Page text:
Making a Side Project out of a Crisis

It has been a tough time for freelancers right now; clients pausing, leaving & pushing back on quotes to get more for their money does mean right now it can be tough for freelancers to make money. At the very least, it’s definitely not business as usual. Whilst it can be tough, however, there are opportunities to be made.

Commonly, an issue many freelancers face is, “I’ve not enough hours in the day to do what I want to do”. The pressures on time on the freelancer can be overwhelming at times, and it was one of my common complaints on my business. By not working on paid projects, I felt like I was flushing money down the sink, instead of realising that by working on my business, rather than in my business, it would ultimately grow. I always wished for more time, so I can work on side projects.


I guess “be careful what you wish for, as you may get it” is apt here, isn’t it?


One of my goals for 2020 was to focus more on side projects, little projects that could lead to passive income (the ultimate goal), but assets that I’ve built that at the very least increase my presence in industries I find fascinating. In truth, it was my 2019 and probably 2018 goal, so you can see how well that went, but 2020 was going to be the year I did focus on these projects.

One goal was in a slightly different industry. Twitch is a service that I’d been exploring a while back – as I’m a huge video game fan. For the unaware, Twitch is a streaming platform that – whilst dedicated to video games to begin with – grew to feature other activities including creative pursuits like art, cooking and music. It’s revenue model is based on adverts, donations from users, and “subscriptions” (either paid or through Twitch Prime, a service connected to Amazon Prime that gives Prime customers one free subscription a month). I had taken up playing video games on Twitch to give me something to do in the evenings, as a start, but eventually look to it being a revenue generator.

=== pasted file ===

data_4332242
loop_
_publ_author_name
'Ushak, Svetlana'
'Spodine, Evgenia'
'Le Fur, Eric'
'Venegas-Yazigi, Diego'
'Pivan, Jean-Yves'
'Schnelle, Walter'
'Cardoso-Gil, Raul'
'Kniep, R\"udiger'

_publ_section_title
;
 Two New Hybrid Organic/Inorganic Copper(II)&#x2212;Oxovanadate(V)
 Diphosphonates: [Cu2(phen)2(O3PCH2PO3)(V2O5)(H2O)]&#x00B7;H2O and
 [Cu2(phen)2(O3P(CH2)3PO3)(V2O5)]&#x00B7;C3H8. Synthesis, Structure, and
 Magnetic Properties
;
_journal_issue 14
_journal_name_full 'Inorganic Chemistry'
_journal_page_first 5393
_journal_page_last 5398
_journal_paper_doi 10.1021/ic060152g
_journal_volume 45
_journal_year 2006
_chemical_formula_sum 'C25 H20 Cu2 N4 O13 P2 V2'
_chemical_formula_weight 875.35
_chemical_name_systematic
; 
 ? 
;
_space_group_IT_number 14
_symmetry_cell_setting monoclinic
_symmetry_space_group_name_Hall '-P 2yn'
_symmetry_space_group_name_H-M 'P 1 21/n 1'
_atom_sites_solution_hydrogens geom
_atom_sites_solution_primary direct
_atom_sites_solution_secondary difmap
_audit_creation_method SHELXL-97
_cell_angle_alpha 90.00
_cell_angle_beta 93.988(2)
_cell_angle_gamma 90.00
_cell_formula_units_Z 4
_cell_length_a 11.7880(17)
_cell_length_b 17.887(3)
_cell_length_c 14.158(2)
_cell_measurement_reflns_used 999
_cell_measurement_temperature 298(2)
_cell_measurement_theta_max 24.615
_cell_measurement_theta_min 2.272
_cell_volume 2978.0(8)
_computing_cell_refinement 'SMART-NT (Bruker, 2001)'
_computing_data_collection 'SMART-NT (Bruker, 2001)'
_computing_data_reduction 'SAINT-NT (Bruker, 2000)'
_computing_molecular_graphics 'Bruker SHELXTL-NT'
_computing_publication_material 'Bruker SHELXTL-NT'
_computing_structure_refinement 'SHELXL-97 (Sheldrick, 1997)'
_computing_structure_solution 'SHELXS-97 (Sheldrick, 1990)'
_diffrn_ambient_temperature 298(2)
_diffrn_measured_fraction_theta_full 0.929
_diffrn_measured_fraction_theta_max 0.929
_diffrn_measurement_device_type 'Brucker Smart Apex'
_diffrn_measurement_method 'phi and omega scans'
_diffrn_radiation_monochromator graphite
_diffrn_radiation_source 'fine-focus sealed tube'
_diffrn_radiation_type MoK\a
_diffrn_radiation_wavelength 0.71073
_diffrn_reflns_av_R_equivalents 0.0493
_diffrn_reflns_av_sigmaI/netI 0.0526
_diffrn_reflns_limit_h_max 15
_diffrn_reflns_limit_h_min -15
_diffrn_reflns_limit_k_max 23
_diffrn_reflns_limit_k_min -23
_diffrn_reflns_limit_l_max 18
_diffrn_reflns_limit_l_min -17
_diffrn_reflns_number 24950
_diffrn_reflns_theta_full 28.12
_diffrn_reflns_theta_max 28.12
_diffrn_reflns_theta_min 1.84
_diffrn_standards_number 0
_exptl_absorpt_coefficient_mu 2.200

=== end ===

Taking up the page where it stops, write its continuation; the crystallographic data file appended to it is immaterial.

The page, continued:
Sure enough, this year I began to take it more seriously, connecting with groups of gamers to try and cross promote, get some professional(ish) graphics done, create a site to encourage repeat subscribers for Twitch Prime, and with other goals which haven’t been achieved. It’s beginning to pay dividends (who knew that people would want to watch more content when they’re stuck in the house!?!). More importantly, I began to regain focus on these projects, and I felt once again I was working on my business, creating an asset or revenue stream, and more importantly, having fun.

So, as I write this 4 weeks into lockdown, I suggest in those quiet times you look at your side project Trello Board and use this time as an opportunity to grow one of those things. If you have an idea, great! But what if you don’t? Well, here are my three tips I’ve learned from trying to start side projects.


Make It Something You Are Interested In